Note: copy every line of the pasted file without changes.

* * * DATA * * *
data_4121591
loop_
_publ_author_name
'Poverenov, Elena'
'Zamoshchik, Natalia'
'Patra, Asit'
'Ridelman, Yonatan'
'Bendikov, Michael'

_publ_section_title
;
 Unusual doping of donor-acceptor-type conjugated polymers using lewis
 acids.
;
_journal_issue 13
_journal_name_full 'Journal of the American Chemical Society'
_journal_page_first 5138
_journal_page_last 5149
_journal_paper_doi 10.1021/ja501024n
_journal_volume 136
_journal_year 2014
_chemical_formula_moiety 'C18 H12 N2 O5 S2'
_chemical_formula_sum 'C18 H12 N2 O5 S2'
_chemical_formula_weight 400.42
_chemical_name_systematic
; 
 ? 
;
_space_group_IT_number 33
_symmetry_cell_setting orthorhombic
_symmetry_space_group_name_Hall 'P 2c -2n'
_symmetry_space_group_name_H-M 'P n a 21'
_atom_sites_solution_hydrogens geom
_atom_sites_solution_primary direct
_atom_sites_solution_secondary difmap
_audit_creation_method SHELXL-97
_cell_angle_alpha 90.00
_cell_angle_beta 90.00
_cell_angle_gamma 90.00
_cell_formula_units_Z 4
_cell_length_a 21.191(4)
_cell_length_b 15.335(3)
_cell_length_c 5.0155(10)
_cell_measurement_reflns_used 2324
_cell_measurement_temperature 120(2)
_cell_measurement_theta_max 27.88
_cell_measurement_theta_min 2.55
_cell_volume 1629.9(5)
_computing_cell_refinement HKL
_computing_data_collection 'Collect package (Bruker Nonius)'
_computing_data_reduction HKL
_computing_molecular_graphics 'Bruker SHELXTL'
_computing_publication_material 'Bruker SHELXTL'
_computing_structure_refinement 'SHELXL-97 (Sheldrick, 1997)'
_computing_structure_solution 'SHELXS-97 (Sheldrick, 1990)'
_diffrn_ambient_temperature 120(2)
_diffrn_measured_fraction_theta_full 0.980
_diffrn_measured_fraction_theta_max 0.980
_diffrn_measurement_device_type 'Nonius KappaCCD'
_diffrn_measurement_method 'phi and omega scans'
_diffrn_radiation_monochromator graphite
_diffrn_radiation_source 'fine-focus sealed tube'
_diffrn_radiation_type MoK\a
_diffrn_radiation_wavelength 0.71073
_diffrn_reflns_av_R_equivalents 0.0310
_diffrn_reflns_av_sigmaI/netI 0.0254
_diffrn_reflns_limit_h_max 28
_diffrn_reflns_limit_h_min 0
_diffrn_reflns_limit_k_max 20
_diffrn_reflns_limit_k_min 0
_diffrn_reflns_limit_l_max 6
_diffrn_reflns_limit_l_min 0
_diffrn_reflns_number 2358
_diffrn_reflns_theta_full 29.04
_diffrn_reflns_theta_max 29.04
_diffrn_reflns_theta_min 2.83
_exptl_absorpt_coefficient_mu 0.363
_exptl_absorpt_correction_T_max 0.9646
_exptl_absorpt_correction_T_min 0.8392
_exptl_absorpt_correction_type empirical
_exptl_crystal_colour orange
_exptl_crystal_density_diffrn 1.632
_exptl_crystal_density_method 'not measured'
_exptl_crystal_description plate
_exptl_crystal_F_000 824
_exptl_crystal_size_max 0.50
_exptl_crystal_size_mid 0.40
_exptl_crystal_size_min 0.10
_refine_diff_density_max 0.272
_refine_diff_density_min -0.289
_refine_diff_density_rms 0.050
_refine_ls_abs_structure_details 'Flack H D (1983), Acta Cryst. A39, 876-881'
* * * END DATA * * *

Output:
data_4121591
loop_
_publ_author_name
'Poverenov, Elena'
'Zamoshchik, Natalia'
'Patra, Asit'
'Ridelman, Yonatan'
'Bendikov, Michael'

_publ_section_title
;
 Unusual doping of donor-acceptor-type conjugated polymers using lewis
 acids.
;
_journal_issue 13
_journal_name_full 'Journal of the American Chemical Society'
_journal_page_first 5138
_journal_page_last 5149
_journal_paper_doi 10.1021/ja501024n
_journal_volume 136
_journal_year 2014
_chemical_formula_moiety 'C18 H12 N2 O5 S2'
_chemical_formula_sum 'C18 H12 N2 O5 S2'
_chemical_formula_weight 400.42
_chemical_name_systematic
; 
 ? 
;
_space_group_IT_number 33
_symmetry_cell_setting orthorhombic
_symmetry_space_group_name_Hall 'P 2c -2n'
_symmetry_space_group_name_H-M 'P n a 21'
_atom_sites_solution_hydrogens geom
_atom_sites_solution_primary direct
_atom_sites_solution_secondary difmap
_audit_creation_method SHELXL-97
_cell_angle_alpha 90.00
_cell_angle_beta 90.00
_cell_angle_gamma 90.00
_cell_formula_units_Z 4
_cell_length_a 21.191(4)
_cell_length_b 15.335(3)
_cell_length_c 5.0155(10)
_cell_measurement_reflns_used 2324
_cell_measurement_temperature 120(2)
_cell_measurement_theta_max 27.88
_cell_measurement_theta_min 2.55
_cell_volume 1629.9(5)
_computing_cell_refinement HKL
_computing_data_collection 'Collect package (Bruker Nonius)'
_computing_data_reduction HKL
_computing_molecular_graphics 'Bruker SHELXTL'
_computing_publication_material 'Bruker SHELXTL'
_computing_structure_refinement 'SHELXL-97 (Sheldrick, 1997)'
_computing_structure_solution 'SHELXS-97 (Sheldrick, 1990)'
_diffrn_ambient_temperature 120(2)
_diffrn_measured_fraction_theta_full 0.980
_diffrn_measured_fraction_theta_max 0.980
_diffrn_measurement_device_type 'Nonius KappaCCD'
_diffrn_measurement_method 'phi and omega scans'
_diffrn_radiation_monochromator graphite
_diffrn_radiation_source 'fine-focus sealed tube'
_diffrn_radiation_type MoK\a
_diffrn_radiation_wavelength 0.71073
_diffrn_reflns_av_R_equivalents 0.0310
_diffrn_reflns_av_sigmaI/netI 0.0254
_diffrn_reflns_limit_h_max 28
_diffrn_reflns_limit_h_min 0
_diffrn_reflns_limit_k_max 20
_diffrn_reflns_limit_k_min 0
_diffrn_reflns_limit_l_max 6
_diffrn_reflns_limit_l_min 0
_diffrn_reflns_number 2358
_diffrn_reflns_theta_full 29.04
_diffrn_reflns_theta_max 29.04
_diffrn_reflns_theta_min 2.83
_exptl_absorpt_coefficient_mu 0.363
_exptl_absorpt_correction_T_max 0.9646
_exptl_absorpt_correction_T_min 0.8392
_exptl_absorpt_correction_type empirical
_exptl_crystal_colour orange
_exptl_crystal_density_diffrn 1.632
_exptl_crystal_density_method 'not measured'
_exptl_crystal_description plate
_exptl_crystal_F_000 824
_exptl_crystal_size_max 0.50
_exptl_crystal_size_mid 0.40
_exptl_crystal_size_min 0.10
_refine_diff_density_max 0.272
_refine_diff_density_min -0.289
_refine_diff_density_rms 0.050
_refine_ls_abs_structure_details 'Flack H D (1983), Acta Cryst. A39, 876-881'